Scottish Borders Council received some respite this week from criticism over its decision to cancel a multi-million pound waste management plant.
The facility, earmarked for Easter Langlee in Galashiels, was due to process 25,000 tonnes of residual waste from across the region each year and produce gas which would, in turn, be converted into electricity.
The council has chosen to scrap the 2011 contract with New Earth Solutions (NES) which was to have installed and operated the £23million advanced thermal treatment (ATT) plant after it emerged the firm had neither the technology nor funding in place to deliver the project.
Although there have been calls for an independent review of the way the deal was handled – and the £2million in preparatory work which the local authority has been forced to write off – the decision has been welcomed by a national environmental campaign group.
“We are glad the council took the time to re-evaluate this project in light of changing circumstances and hope other councils across the country will do likewise for their own incineration arrangements,” said UKWIN’s national co-ordinator Shlomo Dowen, pictured.
“The council was probably aware this sort of technology was risky, but might not have fully appreciated the true extent of that risk.
“Councils are often expected to make decisions about complex proposals without much in-house expertise and are therefore very reliant on outside consultants who might have little incentive to place the long-term interests of sustainable waste management at the heart of their advice.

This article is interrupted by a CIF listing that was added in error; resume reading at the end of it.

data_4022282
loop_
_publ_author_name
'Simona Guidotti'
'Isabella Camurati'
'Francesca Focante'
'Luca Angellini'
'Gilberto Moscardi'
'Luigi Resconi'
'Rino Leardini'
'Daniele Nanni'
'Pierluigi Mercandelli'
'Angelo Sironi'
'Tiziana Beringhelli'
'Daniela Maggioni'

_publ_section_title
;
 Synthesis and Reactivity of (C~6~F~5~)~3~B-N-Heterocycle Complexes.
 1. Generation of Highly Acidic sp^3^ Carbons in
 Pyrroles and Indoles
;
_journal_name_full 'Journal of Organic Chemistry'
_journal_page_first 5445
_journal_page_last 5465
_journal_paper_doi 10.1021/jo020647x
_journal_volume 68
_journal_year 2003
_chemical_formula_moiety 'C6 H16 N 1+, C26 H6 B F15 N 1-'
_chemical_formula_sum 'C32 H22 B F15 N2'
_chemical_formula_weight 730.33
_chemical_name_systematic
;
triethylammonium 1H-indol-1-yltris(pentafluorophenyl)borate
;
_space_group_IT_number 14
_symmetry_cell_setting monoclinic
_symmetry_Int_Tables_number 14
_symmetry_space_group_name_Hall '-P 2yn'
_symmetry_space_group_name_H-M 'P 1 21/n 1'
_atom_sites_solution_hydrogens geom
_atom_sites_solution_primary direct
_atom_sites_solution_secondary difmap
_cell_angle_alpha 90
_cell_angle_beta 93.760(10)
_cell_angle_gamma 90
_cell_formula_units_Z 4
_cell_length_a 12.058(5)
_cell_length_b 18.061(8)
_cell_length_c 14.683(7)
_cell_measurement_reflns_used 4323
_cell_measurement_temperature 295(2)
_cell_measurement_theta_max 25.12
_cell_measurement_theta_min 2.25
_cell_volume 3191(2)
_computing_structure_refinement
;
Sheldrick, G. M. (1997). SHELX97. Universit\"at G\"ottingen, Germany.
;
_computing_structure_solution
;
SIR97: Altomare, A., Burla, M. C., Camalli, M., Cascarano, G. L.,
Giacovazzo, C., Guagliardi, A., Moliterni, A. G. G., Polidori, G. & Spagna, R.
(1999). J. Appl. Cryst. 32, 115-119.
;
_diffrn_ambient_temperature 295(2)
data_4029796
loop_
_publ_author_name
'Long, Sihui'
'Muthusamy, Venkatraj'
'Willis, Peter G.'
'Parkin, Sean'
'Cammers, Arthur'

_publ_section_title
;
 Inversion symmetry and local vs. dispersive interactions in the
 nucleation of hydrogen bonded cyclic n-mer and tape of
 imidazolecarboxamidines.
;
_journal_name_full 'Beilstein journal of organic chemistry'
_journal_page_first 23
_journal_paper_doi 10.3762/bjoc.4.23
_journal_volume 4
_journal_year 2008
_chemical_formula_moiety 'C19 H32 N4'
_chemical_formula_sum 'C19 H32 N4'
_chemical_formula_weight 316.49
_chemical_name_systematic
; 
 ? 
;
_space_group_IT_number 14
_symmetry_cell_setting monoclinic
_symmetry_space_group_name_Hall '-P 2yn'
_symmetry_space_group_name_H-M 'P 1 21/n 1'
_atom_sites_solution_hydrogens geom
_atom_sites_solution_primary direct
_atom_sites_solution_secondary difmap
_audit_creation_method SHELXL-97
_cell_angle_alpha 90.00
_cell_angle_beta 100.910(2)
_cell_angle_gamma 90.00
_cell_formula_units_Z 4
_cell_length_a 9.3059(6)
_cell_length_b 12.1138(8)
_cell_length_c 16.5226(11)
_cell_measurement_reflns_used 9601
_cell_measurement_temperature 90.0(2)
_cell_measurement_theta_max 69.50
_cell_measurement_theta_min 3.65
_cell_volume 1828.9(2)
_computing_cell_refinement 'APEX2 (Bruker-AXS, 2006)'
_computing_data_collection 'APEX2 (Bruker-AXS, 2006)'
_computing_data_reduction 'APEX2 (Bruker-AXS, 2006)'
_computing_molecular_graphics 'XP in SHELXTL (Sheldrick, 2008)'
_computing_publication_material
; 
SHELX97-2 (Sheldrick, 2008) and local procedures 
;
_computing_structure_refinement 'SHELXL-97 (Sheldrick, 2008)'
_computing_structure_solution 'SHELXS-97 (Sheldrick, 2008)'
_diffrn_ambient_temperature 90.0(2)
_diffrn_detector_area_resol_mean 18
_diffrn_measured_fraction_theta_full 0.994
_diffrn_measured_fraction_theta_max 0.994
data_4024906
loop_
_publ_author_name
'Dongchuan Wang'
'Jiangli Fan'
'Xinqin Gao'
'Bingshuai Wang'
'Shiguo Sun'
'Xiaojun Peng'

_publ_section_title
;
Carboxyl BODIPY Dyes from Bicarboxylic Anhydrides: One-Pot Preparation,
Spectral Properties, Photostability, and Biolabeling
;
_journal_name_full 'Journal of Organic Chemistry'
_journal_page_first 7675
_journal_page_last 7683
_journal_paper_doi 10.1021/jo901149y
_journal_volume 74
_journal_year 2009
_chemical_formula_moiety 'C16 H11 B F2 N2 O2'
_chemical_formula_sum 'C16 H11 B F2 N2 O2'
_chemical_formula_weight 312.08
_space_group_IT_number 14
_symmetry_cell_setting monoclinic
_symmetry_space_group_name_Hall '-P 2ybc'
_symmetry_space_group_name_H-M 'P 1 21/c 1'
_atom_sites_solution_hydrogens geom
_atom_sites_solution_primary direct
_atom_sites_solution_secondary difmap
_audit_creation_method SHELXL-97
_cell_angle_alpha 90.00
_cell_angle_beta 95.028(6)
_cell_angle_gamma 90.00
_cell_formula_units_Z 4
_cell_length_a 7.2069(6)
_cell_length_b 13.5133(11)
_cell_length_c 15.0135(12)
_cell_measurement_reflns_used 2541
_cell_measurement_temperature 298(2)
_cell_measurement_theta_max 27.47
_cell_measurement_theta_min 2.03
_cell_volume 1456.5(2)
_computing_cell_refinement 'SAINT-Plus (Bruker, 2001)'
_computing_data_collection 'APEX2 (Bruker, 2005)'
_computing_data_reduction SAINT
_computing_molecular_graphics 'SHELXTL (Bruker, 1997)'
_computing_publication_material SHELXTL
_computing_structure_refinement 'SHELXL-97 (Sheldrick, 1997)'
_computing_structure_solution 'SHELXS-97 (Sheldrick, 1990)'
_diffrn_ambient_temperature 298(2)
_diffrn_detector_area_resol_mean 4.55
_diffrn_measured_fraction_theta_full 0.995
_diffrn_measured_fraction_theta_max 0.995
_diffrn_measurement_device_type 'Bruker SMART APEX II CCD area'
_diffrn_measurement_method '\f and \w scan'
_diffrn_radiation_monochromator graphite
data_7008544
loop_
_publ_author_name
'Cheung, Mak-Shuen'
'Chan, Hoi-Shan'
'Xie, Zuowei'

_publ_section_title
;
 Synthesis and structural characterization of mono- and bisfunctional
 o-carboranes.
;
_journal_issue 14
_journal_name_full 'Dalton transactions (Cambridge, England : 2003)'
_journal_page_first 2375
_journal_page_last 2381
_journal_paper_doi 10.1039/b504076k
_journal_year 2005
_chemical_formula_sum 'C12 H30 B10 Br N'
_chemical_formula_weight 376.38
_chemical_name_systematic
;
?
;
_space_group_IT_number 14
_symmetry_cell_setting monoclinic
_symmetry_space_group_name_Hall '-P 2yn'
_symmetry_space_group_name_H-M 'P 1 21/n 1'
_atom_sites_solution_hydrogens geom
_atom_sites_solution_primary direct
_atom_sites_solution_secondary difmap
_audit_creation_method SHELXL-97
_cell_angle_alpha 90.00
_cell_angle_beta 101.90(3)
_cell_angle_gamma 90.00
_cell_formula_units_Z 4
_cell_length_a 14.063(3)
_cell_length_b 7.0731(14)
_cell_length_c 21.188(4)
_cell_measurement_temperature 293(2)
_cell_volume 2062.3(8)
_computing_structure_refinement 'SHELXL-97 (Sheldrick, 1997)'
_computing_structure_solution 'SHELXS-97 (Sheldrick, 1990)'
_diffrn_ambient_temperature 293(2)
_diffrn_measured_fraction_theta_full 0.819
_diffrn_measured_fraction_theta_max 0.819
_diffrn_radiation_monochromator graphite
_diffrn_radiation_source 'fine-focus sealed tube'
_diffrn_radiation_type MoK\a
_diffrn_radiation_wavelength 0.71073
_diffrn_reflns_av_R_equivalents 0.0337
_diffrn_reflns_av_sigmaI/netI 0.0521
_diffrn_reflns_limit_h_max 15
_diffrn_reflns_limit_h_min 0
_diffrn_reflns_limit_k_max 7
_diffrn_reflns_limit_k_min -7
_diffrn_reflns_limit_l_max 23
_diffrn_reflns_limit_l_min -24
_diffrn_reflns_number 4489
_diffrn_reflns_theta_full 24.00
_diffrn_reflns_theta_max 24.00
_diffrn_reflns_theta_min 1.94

“It is not uncommon for local authorities to regret entering long-term incineration contracts which can prove inflexible and overestimate the need for waste disposal capacity. To its credit, it seems SBC at least built mechanisms into the NES contract that allowed it to terminate without prohibitive financial penalties.”
He added: “There are many local authorities across the UK who would love to get out of their incinerator contracts, but who would need central government support to so.
“Various forms of advanced thermal treatment technology have been attempted for waste management and they have all faced difficulties, so it is not surprising there were concerns the technology would not work as advertised.”
UKWIN believes that the council should avoid all forms of incineration when drawing up its new integrated waste- management strategy.
“They should maximise recycling and composting, and look at how to increase the types of biowaste and recyclate they can collect and how to improve the quality of that material,” said Mr Dowen.
“They should avoid paying for new incineration capacity and ensure they are not overly committed to residual waste infrastructure.”